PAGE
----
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Monday, Apr 22, 2024

Middlebury announces new Monterey graduate scholarship program for students from China

Nuan He is a former student of the Middlebury Institute of International Studies at Monterey.
Nuan He is a former student of the Middlebury Institute of International Studies at Monterey.

The Middlebury Institute of International Studies at Monterey (MIIS) is partnering with the China Scholarship Council to launch a new scholarship program beginning in the fall of 2024, intended to host 20 Chinese students at MIIS on a yearlong full-ride scholarship. 

In addition to covering tuition and travel costs, the program will provide a stipend to each student at MIIS. Through the program, enrolled Chinese graduate students can study in four fields: international policy and development, international trade, environmental policy and management, and non-proliferation and terrorism studies. 

“Right now our program that has the most Chinese students in it are our translation and interpretation programs. And so we have great Chinese representation there, but we've had relatively fewer Chinese students across our other degree programs,” Jill Stoffers, senior director of institutional partnerships at MIIS, told The Campus. “The four programs that ultimately are part of this initial scholarship are ones that are really focused on diplomacy.”

The partnership was formed to diversify the Monterey student body and to make graduate studies more accessible to a wider pool of students, Stoffers explained.

The Institute’s student body is currently 40% international students, and 10% of international students pay full tuition, while the remaining 90% are on some type of scholarship, according to Stoffers. 

“The Chinese Scholarship Council program is a remarkable opportunity for Chinese students to immerse themselves in an American institution of higher learning — rigorous subjects, American faculty and pedagogy, and, most importantly, learning in community with a highly diverse body of students in an American academy,” MIIS Professor Robert A. Rogowsky wrote in an email to The Campus.

The largest barrier to enrollment at MIIS is the cost of tuition — currently $46,556 for a full academic year — so the Institute is working to partner with governments and non-profit organizations that help ease the financial burden on students, according to Stoffers. The college recently noted in an update of its financial forecast an institutional deficit of $8.9 million, which it partially attributed to “soft graduate enrollments” at the Institute this year. 

In 2021, when MIIS tuition was $42,634, Data USA found the Institute was charging about $19,450 more than the national average for master’s programs at both private and public schools.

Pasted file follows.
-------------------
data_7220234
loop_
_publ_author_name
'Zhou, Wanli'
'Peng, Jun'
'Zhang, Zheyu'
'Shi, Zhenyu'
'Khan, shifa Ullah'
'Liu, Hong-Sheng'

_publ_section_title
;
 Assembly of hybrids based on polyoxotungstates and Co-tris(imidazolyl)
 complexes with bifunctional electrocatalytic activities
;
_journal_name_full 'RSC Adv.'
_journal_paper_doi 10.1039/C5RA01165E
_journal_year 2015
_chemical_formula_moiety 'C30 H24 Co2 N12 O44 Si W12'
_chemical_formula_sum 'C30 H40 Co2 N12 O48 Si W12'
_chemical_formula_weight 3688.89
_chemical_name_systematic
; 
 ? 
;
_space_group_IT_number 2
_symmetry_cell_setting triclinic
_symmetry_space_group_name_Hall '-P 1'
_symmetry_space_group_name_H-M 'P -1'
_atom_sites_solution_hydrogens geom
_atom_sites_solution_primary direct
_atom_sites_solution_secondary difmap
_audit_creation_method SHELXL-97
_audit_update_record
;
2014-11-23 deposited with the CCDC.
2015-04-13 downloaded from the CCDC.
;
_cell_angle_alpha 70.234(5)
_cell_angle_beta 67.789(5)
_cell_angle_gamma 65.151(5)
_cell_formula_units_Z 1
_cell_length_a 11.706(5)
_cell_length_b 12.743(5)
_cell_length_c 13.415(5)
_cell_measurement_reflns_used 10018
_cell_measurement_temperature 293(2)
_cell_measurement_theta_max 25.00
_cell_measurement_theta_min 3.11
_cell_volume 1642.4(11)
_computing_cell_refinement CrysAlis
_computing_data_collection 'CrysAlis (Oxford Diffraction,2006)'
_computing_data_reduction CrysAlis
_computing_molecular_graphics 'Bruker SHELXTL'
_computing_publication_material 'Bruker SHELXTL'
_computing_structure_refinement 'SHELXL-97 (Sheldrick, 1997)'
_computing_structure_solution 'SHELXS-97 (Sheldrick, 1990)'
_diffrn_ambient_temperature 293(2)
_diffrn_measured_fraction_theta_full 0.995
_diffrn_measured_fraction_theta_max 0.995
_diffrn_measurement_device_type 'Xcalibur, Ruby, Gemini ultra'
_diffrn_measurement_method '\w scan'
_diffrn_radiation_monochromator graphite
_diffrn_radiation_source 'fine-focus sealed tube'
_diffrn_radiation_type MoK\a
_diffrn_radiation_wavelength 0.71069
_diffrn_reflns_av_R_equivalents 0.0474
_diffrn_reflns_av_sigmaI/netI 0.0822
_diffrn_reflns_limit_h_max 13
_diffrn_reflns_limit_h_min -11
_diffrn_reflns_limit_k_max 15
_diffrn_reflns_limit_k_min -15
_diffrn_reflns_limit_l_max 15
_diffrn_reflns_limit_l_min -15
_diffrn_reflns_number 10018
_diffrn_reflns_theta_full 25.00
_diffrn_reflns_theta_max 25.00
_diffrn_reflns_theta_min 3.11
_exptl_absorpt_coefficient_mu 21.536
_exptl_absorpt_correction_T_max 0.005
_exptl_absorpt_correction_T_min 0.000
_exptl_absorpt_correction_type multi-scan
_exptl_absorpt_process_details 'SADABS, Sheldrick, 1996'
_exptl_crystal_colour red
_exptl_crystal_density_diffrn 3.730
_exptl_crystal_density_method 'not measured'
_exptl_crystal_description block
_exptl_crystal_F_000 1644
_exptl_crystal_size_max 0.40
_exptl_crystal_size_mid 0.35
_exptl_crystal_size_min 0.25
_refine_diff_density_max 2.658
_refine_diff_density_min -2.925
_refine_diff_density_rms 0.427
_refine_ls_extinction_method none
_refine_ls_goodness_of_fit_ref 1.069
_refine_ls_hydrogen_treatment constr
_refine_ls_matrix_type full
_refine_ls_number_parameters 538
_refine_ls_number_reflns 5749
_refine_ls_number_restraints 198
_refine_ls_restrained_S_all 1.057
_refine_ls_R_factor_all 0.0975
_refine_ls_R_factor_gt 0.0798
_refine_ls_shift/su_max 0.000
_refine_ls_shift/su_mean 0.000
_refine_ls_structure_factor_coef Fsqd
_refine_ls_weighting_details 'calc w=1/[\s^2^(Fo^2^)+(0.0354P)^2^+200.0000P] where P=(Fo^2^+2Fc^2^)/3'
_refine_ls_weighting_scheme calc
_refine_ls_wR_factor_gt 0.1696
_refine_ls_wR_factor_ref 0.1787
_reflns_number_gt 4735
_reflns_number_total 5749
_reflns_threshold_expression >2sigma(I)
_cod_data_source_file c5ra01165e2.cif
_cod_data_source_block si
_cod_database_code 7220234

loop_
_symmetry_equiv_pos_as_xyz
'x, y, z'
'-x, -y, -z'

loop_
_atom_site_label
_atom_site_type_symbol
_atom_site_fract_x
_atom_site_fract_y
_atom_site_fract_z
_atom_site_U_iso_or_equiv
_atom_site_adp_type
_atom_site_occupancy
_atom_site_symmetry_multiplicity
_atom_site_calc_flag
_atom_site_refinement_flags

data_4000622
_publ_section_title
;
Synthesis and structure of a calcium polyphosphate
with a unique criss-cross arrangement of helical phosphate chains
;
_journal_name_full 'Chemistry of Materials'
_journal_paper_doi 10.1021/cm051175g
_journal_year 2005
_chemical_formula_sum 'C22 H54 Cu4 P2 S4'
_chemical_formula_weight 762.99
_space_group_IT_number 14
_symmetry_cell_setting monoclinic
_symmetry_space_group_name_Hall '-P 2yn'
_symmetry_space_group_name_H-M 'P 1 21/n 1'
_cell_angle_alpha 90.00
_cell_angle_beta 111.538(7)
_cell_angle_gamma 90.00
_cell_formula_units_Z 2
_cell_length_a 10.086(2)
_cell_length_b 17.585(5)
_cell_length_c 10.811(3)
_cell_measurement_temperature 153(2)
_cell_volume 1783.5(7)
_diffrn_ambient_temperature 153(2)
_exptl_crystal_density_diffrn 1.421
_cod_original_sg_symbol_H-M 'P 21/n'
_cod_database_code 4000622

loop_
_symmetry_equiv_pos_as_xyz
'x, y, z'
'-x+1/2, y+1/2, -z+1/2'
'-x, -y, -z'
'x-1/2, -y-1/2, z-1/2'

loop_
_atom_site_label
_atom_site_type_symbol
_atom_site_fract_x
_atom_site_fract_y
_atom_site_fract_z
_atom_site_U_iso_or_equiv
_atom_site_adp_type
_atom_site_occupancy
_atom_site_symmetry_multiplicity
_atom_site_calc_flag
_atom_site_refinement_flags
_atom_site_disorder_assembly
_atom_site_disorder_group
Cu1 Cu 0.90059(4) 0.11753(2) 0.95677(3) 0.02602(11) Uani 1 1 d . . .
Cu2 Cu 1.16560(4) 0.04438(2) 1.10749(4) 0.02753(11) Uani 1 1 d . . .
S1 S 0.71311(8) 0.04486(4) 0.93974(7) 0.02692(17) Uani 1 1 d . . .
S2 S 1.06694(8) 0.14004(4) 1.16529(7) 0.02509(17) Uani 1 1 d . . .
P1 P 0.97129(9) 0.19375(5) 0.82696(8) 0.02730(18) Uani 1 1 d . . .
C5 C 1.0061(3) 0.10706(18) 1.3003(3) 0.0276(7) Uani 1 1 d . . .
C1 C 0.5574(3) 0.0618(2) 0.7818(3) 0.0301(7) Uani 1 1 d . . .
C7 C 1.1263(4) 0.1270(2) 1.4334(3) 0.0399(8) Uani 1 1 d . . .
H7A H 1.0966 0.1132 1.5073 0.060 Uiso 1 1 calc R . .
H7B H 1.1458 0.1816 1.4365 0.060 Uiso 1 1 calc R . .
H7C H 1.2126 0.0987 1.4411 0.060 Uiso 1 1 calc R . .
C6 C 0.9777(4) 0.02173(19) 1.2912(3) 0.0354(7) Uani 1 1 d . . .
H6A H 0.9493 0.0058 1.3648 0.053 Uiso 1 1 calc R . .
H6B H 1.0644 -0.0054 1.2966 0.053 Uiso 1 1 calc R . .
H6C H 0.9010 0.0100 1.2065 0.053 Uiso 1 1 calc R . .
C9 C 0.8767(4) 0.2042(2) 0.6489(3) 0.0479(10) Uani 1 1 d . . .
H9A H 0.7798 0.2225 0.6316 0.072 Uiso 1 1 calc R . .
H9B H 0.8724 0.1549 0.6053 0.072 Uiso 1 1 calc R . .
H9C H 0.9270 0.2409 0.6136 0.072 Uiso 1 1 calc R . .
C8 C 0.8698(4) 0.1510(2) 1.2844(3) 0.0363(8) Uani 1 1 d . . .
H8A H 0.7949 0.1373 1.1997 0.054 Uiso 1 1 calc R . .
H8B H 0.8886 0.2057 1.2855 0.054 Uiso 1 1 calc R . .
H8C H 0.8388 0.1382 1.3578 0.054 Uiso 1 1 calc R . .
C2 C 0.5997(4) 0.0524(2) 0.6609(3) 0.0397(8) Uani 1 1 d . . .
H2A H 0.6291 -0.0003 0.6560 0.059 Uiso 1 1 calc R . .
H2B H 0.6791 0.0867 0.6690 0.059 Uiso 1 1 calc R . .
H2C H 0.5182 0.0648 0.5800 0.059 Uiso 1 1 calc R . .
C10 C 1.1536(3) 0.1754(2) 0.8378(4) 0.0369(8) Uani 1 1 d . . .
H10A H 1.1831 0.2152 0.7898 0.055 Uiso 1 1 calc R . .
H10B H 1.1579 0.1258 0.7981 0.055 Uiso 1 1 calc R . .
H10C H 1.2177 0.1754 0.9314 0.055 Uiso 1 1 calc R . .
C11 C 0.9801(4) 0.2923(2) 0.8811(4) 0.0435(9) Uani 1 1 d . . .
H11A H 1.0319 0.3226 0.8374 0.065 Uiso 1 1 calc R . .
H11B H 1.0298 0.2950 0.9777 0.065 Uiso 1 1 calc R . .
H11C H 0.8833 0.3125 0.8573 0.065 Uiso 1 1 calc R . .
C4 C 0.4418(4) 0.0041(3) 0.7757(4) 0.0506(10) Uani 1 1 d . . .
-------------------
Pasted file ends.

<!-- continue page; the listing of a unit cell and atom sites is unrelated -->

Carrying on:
The China Scholarship Council program is similar to the Institute’s partnerships with the Spanish Embassy to provide an exchange program for Spanish-speaking students through the North American Language and Culture Assistants Program, in which the Spanish government partners with Monterey to cover fifty percent of a student’s tuition costs.

Apart from the China Scholarship Council, MIIS has collaborated for over 30 years with the Peace Corps, the Organization of American States, the Inter-University Center For Japanese Language, and many more governments and international organizations, according to the MIIS website.

In addition to NGOs like the Peace Corps and Organization of American States, MIIS has a long history of partnering with other governments to host international students. In the past MIIS has worked with the governments of France, Germany and Kazakhstan, according to Stoffers. 

MIIS receives funding from China’s Ministry of Education. In 2016, the Chinese Scholarship Council was founded as an initiative by the Chinese Ministry of Education designed to promote study abroad and international internships for Chinese students as a broader strategy to increase Chinese representation in the United Nations and other international organizations’ workforces, according to reporting from The Diplomat

After studying at Monterey, students are expected to work for six months as an intern at an international NGO before returning to China, according to the Chinese Scholarship Council.

Through these four degree pathways, Chinese students can take courses on intelligence analysis, chemical and biological weapons control and terrorism in Southeast Asia, among other related areas of study. These departments also offer classes on the economics of international trade and the economics of environmental resources. 

Apart from MIIS, the China Scholarship Council has programs in Madrid at Instituto de Empresa University centered around global governance and sustainable development, and a program at the United Nations University of Maastricht Institute of Economics and Social Innovation Technology in the Netherlands.

Stoffers looks forward to the increased accessibility of the program, and the diversity it will add. 

“It’s going to make graduate school possible for students that might not have otherwise been possible because of cost. Any time we can help students overcome that hurdle is really fulfilling to me,” Stoffers said. “International students are such a vibrant and important part of our community, and having more international students is going to enrich the education for everybody in the classroom.”

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